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Lego is making great progress in the search for greener bricks


Lego, the world’s largest toy maker, has made major headway in its attempt to move away from oil-based plastics, unveiling the prototype of its iconic bricks made from recycled beverage bottles.

The Danish group said it expects to start selling recycled plastic bricks within 18-24 months after further testing.

Lego’s goal is to eliminate everything by 2030 oleoplastics of the 75 billion pieces it produces each year, but has struggled to find recycled materials that match the famous “clutch strength” of the original bricks, allowing them to stay stuck together but reasonably easy to break apart.

breakthrough It includes Using polyethylene terephthalate (PET) from discarded plastic beverage bottles, with a 1-liter container that produces about ten Lego 2 x 4 cubes.

“The biggest challenge in our sustainability journey is to rethink and create new materials that are as durable, strong, and high-quality as our existing bricks – and match Lego elements that have been made over the past 60 years,” said Tim Brooks, Lego’s Head of Environmental Responsibility, using this prototype. , we are able to display the progress we are making.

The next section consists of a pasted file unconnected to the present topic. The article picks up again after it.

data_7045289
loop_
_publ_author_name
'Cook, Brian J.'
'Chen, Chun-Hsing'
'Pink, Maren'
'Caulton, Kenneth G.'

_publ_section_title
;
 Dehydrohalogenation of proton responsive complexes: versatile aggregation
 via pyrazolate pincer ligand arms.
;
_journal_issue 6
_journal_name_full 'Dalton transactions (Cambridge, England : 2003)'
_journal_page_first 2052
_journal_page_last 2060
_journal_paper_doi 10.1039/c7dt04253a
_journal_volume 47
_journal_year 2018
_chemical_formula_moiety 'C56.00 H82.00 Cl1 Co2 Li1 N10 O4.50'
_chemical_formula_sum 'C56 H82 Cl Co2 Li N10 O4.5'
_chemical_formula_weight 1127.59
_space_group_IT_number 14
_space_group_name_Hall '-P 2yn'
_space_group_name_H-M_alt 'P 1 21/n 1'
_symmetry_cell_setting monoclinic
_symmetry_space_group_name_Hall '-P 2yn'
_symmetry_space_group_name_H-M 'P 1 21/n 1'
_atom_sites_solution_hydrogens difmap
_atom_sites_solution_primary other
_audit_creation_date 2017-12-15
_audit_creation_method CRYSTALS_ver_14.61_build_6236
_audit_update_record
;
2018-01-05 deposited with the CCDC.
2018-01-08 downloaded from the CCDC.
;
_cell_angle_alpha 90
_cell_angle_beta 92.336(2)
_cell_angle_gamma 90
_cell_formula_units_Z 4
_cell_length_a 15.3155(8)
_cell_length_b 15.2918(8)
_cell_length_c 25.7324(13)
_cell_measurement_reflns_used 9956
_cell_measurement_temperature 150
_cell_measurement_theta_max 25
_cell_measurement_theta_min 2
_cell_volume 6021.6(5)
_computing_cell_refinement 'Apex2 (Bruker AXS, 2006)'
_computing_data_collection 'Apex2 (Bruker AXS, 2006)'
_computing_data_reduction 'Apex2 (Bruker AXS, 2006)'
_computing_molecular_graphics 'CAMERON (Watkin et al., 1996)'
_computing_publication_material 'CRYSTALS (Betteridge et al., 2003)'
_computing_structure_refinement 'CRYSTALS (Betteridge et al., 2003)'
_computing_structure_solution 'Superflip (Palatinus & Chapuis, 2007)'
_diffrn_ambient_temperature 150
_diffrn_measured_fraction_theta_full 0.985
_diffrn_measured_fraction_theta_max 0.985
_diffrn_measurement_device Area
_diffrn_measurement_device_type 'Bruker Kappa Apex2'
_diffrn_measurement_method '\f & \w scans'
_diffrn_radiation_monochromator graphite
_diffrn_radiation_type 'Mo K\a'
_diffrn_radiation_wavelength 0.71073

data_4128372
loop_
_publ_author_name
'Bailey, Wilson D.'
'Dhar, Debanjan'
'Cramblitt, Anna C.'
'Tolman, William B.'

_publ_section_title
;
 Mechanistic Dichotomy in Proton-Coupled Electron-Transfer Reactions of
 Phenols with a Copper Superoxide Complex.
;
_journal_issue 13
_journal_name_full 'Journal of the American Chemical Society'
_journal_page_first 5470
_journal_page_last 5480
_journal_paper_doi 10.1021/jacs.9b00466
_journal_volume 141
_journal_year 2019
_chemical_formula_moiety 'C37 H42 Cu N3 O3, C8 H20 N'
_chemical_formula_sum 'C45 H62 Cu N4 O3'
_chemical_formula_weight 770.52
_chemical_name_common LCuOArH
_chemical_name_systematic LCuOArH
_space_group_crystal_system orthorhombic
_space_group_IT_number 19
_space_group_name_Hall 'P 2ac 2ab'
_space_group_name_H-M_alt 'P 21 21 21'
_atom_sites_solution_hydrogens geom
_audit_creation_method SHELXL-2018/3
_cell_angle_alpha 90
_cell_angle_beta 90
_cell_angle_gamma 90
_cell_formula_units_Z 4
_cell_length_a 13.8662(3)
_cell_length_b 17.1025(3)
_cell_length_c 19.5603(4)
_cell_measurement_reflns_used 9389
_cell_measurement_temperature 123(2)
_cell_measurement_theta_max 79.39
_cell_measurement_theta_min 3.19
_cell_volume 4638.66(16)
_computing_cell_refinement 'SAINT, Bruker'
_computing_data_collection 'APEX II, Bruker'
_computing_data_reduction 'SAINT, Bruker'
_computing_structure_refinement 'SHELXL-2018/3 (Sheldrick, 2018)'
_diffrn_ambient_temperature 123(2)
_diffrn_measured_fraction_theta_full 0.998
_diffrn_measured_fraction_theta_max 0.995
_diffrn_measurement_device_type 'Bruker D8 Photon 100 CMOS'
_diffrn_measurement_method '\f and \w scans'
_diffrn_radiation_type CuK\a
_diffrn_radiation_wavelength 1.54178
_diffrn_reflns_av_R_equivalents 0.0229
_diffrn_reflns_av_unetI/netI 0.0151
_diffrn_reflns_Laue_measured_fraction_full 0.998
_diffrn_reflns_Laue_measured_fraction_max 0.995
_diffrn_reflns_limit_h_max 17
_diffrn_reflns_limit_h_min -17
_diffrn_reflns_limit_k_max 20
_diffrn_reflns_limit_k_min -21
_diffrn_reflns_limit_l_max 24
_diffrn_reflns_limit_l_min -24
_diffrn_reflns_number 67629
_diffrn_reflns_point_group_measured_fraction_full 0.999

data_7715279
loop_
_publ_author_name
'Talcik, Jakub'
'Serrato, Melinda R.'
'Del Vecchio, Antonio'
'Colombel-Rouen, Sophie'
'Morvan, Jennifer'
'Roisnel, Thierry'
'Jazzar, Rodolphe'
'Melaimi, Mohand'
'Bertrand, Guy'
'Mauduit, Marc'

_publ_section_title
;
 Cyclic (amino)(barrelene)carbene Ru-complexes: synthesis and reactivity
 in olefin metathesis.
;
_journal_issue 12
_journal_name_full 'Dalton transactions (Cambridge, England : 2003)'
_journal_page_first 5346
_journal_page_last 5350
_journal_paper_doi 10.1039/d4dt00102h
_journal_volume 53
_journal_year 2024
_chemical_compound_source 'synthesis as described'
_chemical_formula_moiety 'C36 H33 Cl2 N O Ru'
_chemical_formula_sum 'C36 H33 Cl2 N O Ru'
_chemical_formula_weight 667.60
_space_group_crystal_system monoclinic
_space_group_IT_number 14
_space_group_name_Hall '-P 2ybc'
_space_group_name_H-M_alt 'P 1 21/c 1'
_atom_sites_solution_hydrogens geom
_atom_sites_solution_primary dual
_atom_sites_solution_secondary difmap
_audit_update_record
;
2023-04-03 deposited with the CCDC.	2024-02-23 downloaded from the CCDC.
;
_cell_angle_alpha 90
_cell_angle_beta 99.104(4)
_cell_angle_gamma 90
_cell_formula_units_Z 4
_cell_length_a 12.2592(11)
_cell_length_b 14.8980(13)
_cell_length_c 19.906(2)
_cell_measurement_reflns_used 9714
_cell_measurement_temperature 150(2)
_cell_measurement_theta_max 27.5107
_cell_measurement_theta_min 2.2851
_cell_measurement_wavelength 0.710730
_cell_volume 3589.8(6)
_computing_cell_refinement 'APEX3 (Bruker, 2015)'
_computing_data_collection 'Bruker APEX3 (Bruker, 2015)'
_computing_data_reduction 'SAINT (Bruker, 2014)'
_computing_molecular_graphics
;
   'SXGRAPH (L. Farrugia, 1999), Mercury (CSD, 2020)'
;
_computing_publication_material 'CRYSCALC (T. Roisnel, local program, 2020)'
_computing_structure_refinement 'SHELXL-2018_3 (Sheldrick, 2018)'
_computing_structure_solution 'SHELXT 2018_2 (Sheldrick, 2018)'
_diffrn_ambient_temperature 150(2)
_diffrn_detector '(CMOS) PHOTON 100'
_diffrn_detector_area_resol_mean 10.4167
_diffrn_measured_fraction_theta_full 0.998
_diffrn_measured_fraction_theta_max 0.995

Lego currently needs 2 kg of petroleum per 1 kg of ABS plastic pellets, which they use in 80-85 percent of all bricks. Outside experts say that one kilogram of ABS costs a toymaker about a dollar, and then it turns into sets like police stations or Star Wars ships that cost about $75 a kilogram.

All new Lego materials must interact with each other and must also work with all previous versions of the decades-old bricks © Lego/Reuters

The Danish toy maker started in 2018 by replacing oil-based polyethylene with a plant-based version of the same plastic for about 20 different parts including trees, shrubs and some dragon wings.

Lego’s task is complicated because not only do all the new materials have to interact with each other, they also have to work with all previous versions of bricks dating back decades.

Brooks told the Financial Times in 2018 that Lego had a “dating game” in which it tested all possible new materials together to discover, for example, whether a miniature anthropomorphic head was stuck to an object in hot or cold conditions.

The toy maker’s sales and profits have skyrocketed in the past two decades, allowing it to rise above previous competitors like Mattel and Hasbro despite ostensibly having one product: plastic bricks.

Lego is increasingly testing products that obliterate physical bricks through digital play, including augmented reality, and is pushing into China with the rapid expansion of its retail stores.

Lego said it will test its recycled PET bricks for about a year before deciding whether to go into trial production. Recycled PET is sourced from suppliers that use processes approved by food regulators in the United States and Europe.



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